Making Judas Powerless


Thomas Griffin (7/20/20)

Robert Cardinal Sarah’s latest book, The Day is Now Far Spent, is one of the most authentic and important narrations by a cardinal in recent memory. While the entire corpus is worth digesting, every contemporary Catholic ought to be urged to read, at least, his introduction. The title of his prologue: Alas, Judas Iscariot.

“The Church, which ought to be a place of light, has become a dwelling place of darkness.” From clerical sex abuse to weak leadership and poor Sunday Mass attendance, the Church is in need of revival. Not because Christ’s power, glory and truth are in jeopardy of losing the war, but because individual followers of Jesus (clergy and lay, hierarchy and congregation) are in dire need of tools to counteract the road that secular society is advancing on. Cardinal Sarah holds nothing back in delivering a concise message on the gravity of the situation for the Church and the state. 

The cardinal quotes Pope Francis several times in his work, but his reference in the introduction is most profound and most suitable for all to hear: “The mystery of Judas hangs over our time. The mystery of betrayal oozes from the walls of the Church.” Most profoundly, the betrayal of Judas is repeated by those priests who have taken advantage of their position as caretakers of the faith and accomplished the complete opposite. Similar to Judas as an apostle, these priests and bishops were the ones chosen to protect Christ’s body, the Church, however, they are responsible for bringing about such destruction.

The aroma of Judas’ betrayal is not merely among the clergy, but woven into mainstream Catholic lives, families, parishes, schools and universities by this “little by little” doubt arising in their hearts. A doubt that moves some to say that Jesus could not have meant what he said concerning divorce, the Eucharist, sin, and sexuality. “This Jesus is too demanding, not very effective,” the cardinal states. This must have been what went through the mind of Judas as he slowly began to turn against his rabbi. 

Judas only concerned himself with practical affairs since he held the money purse for the disciples (John 12:6). When we are wrapped up in and busy ourselves with “the purse, money and commerce” we become easily distracted and enticed into doubting the relevancy of God’s message of repentance, renewal, and conversion. Our hearts become numb to Jesus’ presence in the Eucharist, the sacraments, and the ordinary moments of life.

Priests, bishops, laymen and women may become more susceptible to preach indifference regarding matters of Catholic doctrine when they are not people of intimate and habitual prayer. Judas stopped praying, therefore, he ceased to recall the grandeur of God’s presence in his life. “Someone who no longer prays has already betrayed.” The cardinal continues, “already he is willing to make all sorts of compromises with the world. He is walking on the path of Judas.” We must never accept the invitation to cease in our consistent prayerfulness of communion with the Trinity.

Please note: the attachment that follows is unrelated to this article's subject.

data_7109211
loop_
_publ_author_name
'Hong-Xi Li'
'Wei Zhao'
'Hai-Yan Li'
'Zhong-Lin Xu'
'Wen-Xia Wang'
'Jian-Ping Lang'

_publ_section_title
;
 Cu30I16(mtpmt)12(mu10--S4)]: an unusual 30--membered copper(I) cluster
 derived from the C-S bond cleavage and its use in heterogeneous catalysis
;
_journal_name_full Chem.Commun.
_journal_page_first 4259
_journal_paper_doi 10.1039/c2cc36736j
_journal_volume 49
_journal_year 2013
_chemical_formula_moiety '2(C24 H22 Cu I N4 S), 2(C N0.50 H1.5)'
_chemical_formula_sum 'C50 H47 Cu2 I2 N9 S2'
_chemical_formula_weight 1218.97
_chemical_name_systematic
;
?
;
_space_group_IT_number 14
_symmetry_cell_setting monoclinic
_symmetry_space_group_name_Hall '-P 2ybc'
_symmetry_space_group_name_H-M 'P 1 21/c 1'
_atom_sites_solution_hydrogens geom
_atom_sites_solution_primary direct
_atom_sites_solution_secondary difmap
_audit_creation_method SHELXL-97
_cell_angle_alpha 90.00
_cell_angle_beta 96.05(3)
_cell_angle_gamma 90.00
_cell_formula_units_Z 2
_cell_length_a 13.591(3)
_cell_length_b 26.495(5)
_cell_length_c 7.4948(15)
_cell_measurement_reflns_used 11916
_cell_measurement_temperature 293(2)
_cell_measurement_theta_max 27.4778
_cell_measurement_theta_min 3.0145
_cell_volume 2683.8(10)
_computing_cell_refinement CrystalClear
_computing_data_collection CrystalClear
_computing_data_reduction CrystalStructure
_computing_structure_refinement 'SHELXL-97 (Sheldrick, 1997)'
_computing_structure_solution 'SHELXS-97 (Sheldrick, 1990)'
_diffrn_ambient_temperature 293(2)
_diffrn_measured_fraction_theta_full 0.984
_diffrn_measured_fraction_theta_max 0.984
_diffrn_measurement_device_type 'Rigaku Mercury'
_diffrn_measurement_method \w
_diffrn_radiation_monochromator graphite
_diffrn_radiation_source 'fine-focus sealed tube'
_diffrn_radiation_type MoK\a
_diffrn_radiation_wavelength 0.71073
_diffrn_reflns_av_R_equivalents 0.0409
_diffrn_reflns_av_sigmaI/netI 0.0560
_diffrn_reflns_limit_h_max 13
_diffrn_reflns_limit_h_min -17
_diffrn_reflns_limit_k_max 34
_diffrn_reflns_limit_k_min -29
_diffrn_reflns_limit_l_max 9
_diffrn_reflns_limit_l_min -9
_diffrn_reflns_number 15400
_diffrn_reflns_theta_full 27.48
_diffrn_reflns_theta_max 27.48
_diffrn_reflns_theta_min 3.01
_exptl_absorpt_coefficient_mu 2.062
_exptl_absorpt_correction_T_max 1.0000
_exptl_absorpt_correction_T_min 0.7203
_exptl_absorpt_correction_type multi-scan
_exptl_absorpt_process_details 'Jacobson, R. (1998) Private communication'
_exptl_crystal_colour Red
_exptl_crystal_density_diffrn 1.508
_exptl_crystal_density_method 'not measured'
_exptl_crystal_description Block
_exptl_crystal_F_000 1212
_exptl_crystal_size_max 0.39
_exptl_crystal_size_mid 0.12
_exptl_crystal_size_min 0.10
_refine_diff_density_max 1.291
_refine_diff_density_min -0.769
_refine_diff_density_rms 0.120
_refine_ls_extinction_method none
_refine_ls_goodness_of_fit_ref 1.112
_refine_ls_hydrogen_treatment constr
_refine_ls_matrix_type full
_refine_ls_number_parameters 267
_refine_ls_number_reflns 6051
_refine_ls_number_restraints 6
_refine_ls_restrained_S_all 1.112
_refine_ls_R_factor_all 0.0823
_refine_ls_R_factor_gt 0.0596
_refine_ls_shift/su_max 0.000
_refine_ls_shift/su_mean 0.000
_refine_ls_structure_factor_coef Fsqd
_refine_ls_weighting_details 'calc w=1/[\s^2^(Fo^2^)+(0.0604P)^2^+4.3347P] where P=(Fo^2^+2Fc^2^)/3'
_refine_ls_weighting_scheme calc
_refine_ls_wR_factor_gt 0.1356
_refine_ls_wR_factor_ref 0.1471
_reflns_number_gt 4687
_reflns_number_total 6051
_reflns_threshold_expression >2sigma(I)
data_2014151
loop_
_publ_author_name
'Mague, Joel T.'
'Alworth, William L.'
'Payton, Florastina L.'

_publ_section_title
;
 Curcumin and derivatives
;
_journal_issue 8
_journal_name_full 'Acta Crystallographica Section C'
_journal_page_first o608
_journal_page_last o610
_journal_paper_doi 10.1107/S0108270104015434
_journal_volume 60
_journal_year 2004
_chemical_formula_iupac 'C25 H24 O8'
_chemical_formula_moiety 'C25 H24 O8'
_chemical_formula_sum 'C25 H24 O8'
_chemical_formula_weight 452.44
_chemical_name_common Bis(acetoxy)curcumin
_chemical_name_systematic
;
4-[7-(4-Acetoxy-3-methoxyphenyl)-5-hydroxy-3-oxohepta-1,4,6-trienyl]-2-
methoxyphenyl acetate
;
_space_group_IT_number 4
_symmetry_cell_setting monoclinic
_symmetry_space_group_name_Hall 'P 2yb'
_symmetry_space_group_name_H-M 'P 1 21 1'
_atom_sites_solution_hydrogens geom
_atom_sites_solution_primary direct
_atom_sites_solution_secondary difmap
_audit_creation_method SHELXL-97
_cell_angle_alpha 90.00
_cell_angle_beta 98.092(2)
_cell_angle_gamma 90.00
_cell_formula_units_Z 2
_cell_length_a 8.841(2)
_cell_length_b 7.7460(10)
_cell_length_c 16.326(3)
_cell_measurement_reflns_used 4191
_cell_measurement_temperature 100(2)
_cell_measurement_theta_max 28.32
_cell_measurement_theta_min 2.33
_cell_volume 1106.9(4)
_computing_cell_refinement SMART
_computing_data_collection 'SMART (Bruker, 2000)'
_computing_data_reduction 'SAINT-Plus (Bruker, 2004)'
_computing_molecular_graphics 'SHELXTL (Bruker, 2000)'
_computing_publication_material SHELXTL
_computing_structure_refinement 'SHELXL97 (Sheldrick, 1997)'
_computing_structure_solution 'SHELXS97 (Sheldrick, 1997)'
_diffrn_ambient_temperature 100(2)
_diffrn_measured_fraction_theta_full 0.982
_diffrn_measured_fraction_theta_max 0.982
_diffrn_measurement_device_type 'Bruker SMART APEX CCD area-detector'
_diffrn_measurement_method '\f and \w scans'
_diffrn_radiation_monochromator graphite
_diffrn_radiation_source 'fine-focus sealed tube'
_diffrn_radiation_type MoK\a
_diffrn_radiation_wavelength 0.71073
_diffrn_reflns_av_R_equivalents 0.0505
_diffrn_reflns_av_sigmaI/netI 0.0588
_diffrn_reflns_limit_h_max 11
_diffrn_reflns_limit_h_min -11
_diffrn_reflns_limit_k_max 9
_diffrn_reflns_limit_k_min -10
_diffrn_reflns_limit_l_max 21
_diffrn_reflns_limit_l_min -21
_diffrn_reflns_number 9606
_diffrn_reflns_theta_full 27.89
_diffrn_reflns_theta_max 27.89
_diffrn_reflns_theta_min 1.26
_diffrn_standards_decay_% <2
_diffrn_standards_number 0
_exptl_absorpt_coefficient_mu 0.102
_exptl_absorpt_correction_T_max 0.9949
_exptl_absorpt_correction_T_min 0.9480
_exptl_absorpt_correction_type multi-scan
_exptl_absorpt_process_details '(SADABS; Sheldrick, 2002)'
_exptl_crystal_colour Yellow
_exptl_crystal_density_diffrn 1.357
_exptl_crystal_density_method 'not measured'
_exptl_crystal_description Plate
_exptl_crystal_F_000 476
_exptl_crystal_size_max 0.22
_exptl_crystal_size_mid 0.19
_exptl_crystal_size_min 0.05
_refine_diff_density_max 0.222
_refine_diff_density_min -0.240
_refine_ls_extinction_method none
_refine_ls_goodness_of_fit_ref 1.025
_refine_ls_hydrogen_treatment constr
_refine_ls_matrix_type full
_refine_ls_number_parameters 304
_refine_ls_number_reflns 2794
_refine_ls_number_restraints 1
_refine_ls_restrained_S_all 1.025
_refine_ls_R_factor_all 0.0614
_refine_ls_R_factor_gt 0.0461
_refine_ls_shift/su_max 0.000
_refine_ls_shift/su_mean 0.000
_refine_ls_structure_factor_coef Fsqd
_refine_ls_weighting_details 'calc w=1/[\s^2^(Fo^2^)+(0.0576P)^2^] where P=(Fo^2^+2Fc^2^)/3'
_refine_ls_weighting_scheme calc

Behind these temptations and divisions in the heart and in the Church is the work of the evil one, the Devil. The one whom the world declares as fable and has no power over us. To combat this tendency Sarah states: “The devil is afraid of being called by his name. He likes to drape himself in the fog of ambiguity. Let us be clear about one thing. ‘To call things by the wrong name is to add to the world’s misfortune’, Albert Camus said.” 

Evil personified as Judas is invading the four corners of the Church, but there is true hope in following Christ. Sarah’s work is neither pessimistic nor despair-driven. He is stating the facts and calling out the issues as they are. Despite the daunting odds we face as a Church, we can move forward into the night with the knowledge that we never walk alone. 

Some solutions that the cardinal provides are outlined in the remainder of his book. There must be a paradigm shift in these four areas: prayer, Catholic doctrine, Peter’s love, and fraternal charity. The Church, on all levels, is called to have a daily encounter of prayer with the Godhead by which we “listen to the heartbeats of God.” Without this constant listening we will fail to perceive the beauty and objectivity of Catholic doctrine as grounded in the words and actions of Christ, the Bible, the Church Fathers and the Magisterium.

With a faithfulness to daily prayer and a reliance on Church doctrine we can move towards a place of accepting that, along with Peter, priests are imperfect. Yet, through the vehicle of their unworthy hands Jesus Christ becomes present on the altar. Sarah notes that “the most unworthy priest of all is still the instrument of divine grace when he celebrates the sacraments.” This will push one forth to a fraternal charity that is grounded in what Benedict XVI called an interior reconciliation.

In the light of eternity, Judas’ betrayal has no power of Christ; the empty tomb proves this to be true. The rise of Judas again, in this age, is one that can and must be answered by each one of us. “We reform the Church when we start by changing ourselves!” We must begin anew by answering, each day, the question of Jesus to Peter on the Sea of Galilee: “Do you love me?” 

Answer with an emphatic yes, and alas, Judas Iscariot will be no more.


Thomas Griffin teaches Apologetics in the religion department at a Catholic high school on Long Island and lives with his wife. He received a master’s degree in theology and is currently a master’s candidate in philosophy. He writes for several Catholic media outlets.


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